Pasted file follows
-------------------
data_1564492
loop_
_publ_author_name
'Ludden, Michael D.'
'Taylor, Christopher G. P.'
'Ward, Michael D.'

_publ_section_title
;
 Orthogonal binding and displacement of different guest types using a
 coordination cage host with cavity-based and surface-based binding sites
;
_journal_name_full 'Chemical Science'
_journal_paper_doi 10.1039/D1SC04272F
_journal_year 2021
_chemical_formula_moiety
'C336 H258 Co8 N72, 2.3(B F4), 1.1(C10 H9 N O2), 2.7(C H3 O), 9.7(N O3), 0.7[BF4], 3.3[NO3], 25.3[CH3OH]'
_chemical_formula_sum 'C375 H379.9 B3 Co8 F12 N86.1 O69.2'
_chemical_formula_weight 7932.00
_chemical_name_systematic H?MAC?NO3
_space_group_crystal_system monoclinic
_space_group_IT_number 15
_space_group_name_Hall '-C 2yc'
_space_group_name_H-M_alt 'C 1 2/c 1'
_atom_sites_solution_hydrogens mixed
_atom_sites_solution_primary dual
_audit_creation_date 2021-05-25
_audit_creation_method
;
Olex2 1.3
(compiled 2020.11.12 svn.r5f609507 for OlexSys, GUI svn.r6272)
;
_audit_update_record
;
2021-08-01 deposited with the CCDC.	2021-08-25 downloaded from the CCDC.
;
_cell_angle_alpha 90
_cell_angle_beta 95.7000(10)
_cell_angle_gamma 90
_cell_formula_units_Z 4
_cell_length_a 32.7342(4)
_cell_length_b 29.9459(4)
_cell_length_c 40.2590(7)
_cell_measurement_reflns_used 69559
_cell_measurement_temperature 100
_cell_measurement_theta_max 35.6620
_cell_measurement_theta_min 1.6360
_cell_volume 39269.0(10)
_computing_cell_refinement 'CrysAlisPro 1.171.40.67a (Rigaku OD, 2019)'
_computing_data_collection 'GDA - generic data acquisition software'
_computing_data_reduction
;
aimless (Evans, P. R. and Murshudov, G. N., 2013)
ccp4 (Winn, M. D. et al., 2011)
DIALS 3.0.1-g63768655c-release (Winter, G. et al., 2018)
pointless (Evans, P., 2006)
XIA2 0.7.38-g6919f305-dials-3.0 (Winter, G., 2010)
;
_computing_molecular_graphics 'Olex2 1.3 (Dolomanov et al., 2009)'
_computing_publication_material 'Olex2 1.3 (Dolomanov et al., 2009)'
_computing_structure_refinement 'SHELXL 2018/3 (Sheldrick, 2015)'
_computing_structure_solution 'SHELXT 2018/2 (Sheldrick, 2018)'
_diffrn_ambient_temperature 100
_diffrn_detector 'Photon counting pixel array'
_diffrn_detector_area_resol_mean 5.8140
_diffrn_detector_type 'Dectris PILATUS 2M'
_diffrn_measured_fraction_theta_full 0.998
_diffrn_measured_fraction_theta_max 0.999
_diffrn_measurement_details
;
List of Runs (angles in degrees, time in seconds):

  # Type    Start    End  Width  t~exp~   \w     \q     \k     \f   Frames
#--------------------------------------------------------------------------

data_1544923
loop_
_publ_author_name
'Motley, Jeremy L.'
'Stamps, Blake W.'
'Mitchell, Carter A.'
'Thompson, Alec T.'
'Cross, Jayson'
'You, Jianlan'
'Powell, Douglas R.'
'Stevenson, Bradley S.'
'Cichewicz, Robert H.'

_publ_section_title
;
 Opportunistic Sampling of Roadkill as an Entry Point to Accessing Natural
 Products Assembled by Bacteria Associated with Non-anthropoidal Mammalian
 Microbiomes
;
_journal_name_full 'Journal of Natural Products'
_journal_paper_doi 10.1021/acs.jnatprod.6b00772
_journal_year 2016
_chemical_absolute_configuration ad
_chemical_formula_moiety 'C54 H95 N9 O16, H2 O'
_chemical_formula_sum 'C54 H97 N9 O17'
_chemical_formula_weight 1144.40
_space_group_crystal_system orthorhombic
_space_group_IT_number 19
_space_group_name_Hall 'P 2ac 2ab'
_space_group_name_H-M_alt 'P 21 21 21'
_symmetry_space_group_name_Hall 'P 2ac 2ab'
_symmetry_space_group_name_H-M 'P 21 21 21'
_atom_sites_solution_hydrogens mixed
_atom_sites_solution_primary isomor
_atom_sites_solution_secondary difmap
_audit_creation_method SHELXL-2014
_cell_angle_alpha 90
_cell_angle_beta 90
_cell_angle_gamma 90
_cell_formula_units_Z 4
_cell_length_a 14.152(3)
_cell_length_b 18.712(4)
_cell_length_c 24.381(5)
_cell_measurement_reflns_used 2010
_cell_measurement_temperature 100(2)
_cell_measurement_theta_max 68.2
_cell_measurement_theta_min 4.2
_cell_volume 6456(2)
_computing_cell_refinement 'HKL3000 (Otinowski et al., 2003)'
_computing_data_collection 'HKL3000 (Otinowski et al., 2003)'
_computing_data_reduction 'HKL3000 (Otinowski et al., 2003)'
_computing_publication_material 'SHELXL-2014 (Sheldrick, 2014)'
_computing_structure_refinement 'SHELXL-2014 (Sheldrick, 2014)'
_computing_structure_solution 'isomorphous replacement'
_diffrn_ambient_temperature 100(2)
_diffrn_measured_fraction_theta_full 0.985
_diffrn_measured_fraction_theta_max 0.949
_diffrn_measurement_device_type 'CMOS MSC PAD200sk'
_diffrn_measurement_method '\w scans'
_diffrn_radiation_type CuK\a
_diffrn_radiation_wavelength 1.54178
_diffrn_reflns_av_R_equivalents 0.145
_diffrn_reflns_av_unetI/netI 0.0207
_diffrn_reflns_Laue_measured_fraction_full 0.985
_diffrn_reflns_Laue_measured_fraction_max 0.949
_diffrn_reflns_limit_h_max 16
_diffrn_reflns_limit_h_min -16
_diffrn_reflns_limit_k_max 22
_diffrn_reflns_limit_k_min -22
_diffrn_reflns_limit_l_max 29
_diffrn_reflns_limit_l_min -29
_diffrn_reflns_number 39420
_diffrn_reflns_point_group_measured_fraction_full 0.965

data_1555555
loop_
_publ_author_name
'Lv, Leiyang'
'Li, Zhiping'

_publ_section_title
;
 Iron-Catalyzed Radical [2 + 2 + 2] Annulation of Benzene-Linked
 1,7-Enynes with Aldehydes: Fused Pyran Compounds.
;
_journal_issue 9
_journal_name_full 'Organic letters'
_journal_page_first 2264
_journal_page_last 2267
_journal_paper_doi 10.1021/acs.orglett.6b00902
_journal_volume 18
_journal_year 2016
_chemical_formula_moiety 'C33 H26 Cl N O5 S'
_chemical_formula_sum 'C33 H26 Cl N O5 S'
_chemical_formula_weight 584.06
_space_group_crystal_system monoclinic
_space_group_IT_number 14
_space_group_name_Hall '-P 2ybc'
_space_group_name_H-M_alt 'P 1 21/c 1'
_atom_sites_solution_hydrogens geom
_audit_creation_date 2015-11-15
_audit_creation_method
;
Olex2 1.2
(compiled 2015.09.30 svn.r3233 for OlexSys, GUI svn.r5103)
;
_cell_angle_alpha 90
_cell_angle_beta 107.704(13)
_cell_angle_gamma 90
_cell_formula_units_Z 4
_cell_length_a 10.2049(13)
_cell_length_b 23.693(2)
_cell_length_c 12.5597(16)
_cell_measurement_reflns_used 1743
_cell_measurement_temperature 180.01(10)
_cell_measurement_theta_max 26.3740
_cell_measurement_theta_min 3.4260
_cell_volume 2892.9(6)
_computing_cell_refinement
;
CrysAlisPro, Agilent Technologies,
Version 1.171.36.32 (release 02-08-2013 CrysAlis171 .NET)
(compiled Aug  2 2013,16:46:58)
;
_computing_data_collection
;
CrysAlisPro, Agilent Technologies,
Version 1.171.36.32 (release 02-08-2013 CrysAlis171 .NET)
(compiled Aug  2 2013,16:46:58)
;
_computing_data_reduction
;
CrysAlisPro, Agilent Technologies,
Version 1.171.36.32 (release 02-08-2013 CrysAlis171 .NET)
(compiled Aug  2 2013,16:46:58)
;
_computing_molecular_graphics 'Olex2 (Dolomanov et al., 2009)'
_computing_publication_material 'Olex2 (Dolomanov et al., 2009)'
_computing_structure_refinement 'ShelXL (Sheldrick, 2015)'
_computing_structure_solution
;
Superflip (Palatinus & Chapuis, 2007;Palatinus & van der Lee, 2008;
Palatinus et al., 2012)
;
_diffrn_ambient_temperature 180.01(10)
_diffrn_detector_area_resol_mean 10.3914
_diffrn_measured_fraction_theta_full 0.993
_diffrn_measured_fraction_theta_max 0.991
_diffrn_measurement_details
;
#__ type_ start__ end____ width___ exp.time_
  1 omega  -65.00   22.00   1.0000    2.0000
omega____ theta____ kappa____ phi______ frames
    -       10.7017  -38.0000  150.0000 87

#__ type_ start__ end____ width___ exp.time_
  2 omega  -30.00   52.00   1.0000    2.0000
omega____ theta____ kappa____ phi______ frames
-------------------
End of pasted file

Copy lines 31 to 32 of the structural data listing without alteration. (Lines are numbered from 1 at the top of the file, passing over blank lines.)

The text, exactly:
;
_audit_update_record